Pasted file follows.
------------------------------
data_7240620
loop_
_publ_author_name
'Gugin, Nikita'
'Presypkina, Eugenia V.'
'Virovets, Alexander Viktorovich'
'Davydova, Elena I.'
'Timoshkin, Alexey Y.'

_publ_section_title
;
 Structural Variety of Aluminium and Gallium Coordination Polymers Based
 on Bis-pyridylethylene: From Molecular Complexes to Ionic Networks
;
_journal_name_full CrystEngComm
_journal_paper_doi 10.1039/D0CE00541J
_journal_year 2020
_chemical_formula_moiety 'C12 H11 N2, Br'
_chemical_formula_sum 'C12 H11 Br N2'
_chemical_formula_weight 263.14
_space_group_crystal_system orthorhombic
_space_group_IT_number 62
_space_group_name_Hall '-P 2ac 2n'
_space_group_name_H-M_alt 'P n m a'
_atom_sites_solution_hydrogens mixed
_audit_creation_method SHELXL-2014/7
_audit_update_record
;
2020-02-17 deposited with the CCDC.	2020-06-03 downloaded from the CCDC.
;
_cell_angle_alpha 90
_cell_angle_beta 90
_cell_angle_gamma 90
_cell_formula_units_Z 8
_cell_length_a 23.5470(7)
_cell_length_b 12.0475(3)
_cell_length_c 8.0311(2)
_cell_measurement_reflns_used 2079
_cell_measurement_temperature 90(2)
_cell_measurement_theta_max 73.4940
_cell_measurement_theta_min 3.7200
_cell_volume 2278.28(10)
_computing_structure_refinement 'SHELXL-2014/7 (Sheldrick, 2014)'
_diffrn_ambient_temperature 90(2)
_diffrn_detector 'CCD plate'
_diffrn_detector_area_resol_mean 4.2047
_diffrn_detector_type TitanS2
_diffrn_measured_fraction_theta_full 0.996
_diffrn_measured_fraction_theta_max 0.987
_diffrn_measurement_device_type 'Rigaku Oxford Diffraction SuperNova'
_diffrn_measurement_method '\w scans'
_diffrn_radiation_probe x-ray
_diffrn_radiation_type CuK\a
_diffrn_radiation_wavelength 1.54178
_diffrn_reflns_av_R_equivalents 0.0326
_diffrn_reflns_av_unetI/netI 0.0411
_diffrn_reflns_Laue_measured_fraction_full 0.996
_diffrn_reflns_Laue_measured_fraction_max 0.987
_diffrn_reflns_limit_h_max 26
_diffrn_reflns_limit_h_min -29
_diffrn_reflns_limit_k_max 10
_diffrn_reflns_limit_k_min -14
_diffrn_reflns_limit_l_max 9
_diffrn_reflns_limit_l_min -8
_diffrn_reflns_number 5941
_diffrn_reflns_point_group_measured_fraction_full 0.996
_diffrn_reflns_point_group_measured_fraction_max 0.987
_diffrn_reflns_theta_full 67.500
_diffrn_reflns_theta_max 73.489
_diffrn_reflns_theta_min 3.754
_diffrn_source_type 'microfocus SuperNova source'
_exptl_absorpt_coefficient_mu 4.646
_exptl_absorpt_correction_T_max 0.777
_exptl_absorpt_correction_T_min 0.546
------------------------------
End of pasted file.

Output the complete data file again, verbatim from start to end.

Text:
data_7240620
loop_
_publ_author_name
'Gugin, Nikita'
'Presypkina, Eugenia V.'
'Virovets, Alexander Viktorovich'
'Davydova, Elena I.'
'Timoshkin, Alexey Y.'

_publ_section_title
;
 Structural Variety of Aluminium and Gallium Coordination Polymers Based
 on Bis-pyridylethylene: From Molecular Complexes to Ionic Networks
;
_journal_name_full CrystEngComm
_journal_paper_doi 10.1039/D0CE00541J
_journal_year 2020
_chemical_formula_moiety 'C12 H11 N2, Br'
_chemical_formula_sum 'C12 H11 Br N2'
_chemical_formula_weight 263.14
_space_group_crystal_system orthorhombic
_space_group_IT_number 62
_space_group_name_Hall '-P 2ac 2n'
_space_group_name_H-M_alt 'P n m a'
_atom_sites_solution_hydrogens mixed
_audit_creation_method SHELXL-2014/7
_audit_update_record
;
2020-02-17 deposited with the CCDC.	2020-06-03 downloaded from the CCDC.
;
_cell_angle_alpha 90
_cell_angle_beta 90
_cell_angle_gamma 90
_cell_formula_units_Z 8
_cell_length_a 23.5470(7)
_cell_length_b 12.0475(3)
_cell_length_c 8.0311(2)
_cell_measurement_reflns_used 2079
_cell_measurement_temperature 90(2)
_cell_measurement_theta_max 73.4940
_cell_measurement_theta_min 3.7200
_cell_volume 2278.28(10)
_computing_structure_refinement 'SHELXL-2014/7 (Sheldrick, 2014)'
_diffrn_ambient_temperature 90(2)
_diffrn_detector 'CCD plate'
_diffrn_detector_area_resol_mean 4.2047
_diffrn_detector_type TitanS2
_diffrn_measured_fraction_theta_full 0.996
_diffrn_measured_fraction_theta_max 0.987
_diffrn_measurement_device_type 'Rigaku Oxford Diffraction SuperNova'
_diffrn_measurement_method '\w scans'
_diffrn_radiation_probe x-ray
_diffrn_radiation_type CuK\a
_diffrn_radiation_wavelength 1.54178
_diffrn_reflns_av_R_equivalents 0.0326
_diffrn_reflns_av_unetI/netI 0.0411
_diffrn_reflns_Laue_measured_fraction_full 0.996
_diffrn_reflns_Laue_measured_fraction_max 0.987
_diffrn_reflns_limit_h_max 26
_diffrn_reflns_limit_h_min -29
_diffrn_reflns_limit_k_max 10
_diffrn_reflns_limit_k_min -14
_diffrn_reflns_limit_l_max 9
_diffrn_reflns_limit_l_min -8
_diffrn_reflns_number 5941
_diffrn_reflns_point_group_measured_fraction_full 0.996
_diffrn_reflns_point_group_measured_fraction_max 0.987
_diffrn_reflns_theta_full 67.500
_diffrn_reflns_theta_max 73.489
_diffrn_reflns_theta_min 3.754
_diffrn_source_type 'microfocus SuperNova source'
_exptl_absorpt_coefficient_mu 4.646
_exptl_absorpt_correction_T_max 0.777
_exptl_absorpt_correction_T_min 0.546